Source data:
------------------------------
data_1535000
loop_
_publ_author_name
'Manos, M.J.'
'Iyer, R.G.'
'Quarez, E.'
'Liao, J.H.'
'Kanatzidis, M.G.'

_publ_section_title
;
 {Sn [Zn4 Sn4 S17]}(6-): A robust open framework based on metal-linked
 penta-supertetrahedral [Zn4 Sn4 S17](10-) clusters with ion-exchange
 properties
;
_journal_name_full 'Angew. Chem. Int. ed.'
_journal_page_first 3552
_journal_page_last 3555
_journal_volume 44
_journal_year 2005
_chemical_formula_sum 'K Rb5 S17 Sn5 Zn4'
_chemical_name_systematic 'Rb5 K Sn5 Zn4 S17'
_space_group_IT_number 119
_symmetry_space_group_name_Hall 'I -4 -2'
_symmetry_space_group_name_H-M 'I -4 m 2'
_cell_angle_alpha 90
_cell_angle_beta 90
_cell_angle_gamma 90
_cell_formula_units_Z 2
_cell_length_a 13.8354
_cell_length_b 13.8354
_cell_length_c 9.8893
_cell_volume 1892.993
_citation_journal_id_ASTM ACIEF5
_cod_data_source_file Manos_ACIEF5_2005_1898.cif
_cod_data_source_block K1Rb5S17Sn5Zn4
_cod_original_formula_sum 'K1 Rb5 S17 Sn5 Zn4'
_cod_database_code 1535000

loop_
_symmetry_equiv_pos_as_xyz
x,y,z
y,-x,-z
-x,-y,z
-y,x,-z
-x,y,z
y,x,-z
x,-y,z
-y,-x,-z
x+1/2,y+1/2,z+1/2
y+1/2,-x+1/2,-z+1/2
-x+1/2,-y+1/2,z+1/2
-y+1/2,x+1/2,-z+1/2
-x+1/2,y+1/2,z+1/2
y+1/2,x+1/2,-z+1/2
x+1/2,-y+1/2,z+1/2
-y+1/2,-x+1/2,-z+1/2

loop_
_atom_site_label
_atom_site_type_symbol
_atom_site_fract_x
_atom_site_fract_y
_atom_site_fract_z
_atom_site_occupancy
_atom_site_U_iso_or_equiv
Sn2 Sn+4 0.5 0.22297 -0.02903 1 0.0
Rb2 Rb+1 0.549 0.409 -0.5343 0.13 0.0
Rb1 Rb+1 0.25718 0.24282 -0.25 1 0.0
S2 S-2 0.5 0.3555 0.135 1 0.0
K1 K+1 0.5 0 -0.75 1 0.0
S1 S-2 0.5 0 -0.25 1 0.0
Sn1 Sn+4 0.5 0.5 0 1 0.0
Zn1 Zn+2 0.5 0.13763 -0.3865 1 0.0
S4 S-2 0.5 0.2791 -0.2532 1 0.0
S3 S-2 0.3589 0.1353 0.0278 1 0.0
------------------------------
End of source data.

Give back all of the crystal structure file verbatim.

data_1535000
loop_
_publ_author_name
'Manos, M.J.'
'Iyer, R.G.'
'Quarez, E.'
'Liao, J.H.'
'Kanatzidis, M.G.'

_publ_section_title
;
 {Sn [Zn4 Sn4 S17]}(6-): A robust open framework based on metal-linked
 penta-supertetrahedral [Zn4 Sn4 S17](10-) clusters with ion-exchange
 properties
;
_journal_name_full 'Angew. Chem. Int. ed.'
_journal_page_first 3552
_journal_page_last 3555
_journal_volume 44
_journal_year 2005
_chemical_formula_sum 'K Rb5 S17 Sn5 Zn4'
_chemical_name_systematic 'Rb5 K Sn5 Zn4 S17'
_space_group_IT_number 119
_symmetry_space_group_name_Hall 'I -4 -2'
_symmetry_space_group_name_H-M 'I -4 m 2'
_cell_angle_alpha 90
_cell_angle_beta 90
_cell_angle_gamma 90
_cell_formula_units_Z 2
_cell_length_a 13.8354
_cell_length_b 13.8354
_cell_length_c 9.8893
_cell_volume 1892.993
_citation_journal_id_ASTM ACIEF5
_cod_data_source_file Manos_ACIEF5_2005_1898.cif
_cod_data_source_block K1Rb5S17Sn5Zn4
_cod_original_formula_sum 'K1 Rb5 S17 Sn5 Zn4'
_cod_database_code 1535000

loop_
_symmetry_equiv_pos_as_xyz
x,y,z
y,-x,-z
-x,-y,z
-y,x,-z
-x,y,z
y,x,-z
x,-y,z
-y,-x,-z
x+1/2,y+1/2,z+1/2
y+1/2,-x+1/2,-z+1/2
-x+1/2,-y+1/2,z+1/2
-y+1/2,x+1/2,-z+1/2
-x+1/2,y+1/2,z+1/2
y+1/2,x+1/2,-z+1/2
x+1/2,-y+1/2,z+1/2
-y+1/2,-x+1/2,-z+1/2

loop_
_atom_site_label
_atom_site_type_symbol
_atom_site_fract_x
_atom_site_fract_y
_atom_site_fract_z
_atom_site_occupancy
_atom_site_U_iso_or_equiv
Sn2 Sn+4 0.5 0.22297 -0.02903 1 0.0
Rb2 Rb+1 0.549 0.409 -0.5343 0.13 0.0
Rb1 Rb+1 0.25718 0.24282 -0.25 1 0.0
S2 S-2 0.5 0.3555 0.135 1 0.0
K1 K+1 0.5 0 -0.75 1 0.0
S1 S-2 0.5 0 -0.25 1 0.0
Sn1 Sn+4 0.5 0.5 0 1 0.0
Zn1 Zn+2 0.5 0.13763 -0.3865 1 0.0
S4 S-2 0.5 0.2791 -0.2532 1 0.0
S3 S-2 0.3589 0.1353 0.0278 1 0.0